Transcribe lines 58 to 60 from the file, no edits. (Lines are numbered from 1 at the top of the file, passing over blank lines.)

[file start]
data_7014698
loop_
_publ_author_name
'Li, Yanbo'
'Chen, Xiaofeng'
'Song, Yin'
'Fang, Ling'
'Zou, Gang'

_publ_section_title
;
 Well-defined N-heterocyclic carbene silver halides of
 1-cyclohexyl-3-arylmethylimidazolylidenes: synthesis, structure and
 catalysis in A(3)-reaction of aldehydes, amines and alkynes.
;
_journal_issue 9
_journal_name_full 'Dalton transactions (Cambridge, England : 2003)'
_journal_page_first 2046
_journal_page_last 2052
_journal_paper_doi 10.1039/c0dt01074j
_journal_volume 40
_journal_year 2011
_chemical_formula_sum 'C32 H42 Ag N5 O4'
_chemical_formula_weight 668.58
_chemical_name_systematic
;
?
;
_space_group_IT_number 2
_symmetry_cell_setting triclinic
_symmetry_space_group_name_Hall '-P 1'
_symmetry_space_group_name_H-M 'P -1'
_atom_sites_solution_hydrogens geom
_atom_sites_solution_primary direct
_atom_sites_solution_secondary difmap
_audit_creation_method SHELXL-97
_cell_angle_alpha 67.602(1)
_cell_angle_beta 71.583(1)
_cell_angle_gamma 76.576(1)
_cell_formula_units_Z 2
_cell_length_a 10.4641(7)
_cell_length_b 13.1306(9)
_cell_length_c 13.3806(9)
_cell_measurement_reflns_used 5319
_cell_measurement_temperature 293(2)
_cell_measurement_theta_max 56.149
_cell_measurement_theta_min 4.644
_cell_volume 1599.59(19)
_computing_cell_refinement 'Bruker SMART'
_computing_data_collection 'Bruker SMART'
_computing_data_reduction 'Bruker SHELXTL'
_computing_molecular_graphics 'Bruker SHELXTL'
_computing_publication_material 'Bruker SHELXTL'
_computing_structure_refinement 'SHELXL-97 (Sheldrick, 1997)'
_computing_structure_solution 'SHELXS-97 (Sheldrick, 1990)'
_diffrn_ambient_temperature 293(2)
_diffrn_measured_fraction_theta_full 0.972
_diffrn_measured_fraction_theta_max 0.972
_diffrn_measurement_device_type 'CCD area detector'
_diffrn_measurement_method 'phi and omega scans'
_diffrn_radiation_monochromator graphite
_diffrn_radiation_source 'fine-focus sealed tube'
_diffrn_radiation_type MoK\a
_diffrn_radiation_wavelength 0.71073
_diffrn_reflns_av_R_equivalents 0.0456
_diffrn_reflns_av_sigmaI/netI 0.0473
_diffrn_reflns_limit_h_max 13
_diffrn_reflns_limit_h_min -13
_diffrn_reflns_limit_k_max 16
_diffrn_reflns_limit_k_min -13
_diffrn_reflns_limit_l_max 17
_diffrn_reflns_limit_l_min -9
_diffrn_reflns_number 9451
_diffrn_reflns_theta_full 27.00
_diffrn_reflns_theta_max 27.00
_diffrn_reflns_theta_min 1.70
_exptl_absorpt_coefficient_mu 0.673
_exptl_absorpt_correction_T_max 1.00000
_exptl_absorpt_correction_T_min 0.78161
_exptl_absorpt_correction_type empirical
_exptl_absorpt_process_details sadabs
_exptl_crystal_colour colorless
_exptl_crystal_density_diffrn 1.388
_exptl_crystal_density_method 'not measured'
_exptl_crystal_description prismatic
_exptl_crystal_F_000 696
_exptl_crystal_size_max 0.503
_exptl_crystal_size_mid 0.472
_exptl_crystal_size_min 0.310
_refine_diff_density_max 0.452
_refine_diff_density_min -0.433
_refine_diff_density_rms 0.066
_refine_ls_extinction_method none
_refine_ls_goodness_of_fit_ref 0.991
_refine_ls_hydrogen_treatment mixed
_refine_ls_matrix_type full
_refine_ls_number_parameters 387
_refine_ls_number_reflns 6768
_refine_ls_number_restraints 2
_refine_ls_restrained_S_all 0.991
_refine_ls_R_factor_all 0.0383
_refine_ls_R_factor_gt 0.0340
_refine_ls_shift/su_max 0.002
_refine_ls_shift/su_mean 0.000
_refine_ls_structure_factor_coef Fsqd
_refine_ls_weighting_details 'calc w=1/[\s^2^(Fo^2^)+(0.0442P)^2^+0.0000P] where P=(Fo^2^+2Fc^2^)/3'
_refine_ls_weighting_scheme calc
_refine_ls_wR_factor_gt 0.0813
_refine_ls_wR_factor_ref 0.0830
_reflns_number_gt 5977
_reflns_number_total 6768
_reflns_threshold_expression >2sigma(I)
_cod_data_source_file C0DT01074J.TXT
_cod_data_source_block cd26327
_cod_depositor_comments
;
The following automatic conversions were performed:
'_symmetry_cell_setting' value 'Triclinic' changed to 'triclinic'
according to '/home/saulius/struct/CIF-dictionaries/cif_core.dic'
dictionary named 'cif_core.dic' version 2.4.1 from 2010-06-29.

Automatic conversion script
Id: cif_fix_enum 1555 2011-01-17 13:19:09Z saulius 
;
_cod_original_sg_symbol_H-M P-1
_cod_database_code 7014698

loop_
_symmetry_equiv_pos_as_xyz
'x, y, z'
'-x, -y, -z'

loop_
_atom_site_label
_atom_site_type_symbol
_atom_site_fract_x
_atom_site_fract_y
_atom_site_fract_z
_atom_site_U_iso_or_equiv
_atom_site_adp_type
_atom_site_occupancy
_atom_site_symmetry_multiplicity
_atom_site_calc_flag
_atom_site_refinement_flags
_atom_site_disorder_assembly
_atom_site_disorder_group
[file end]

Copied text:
_diffrn_measurement_device_type 'CCD area detector'
_diffrn_measurement_method 'phi and omega scans'
_diffrn_radiation_monochromator graphite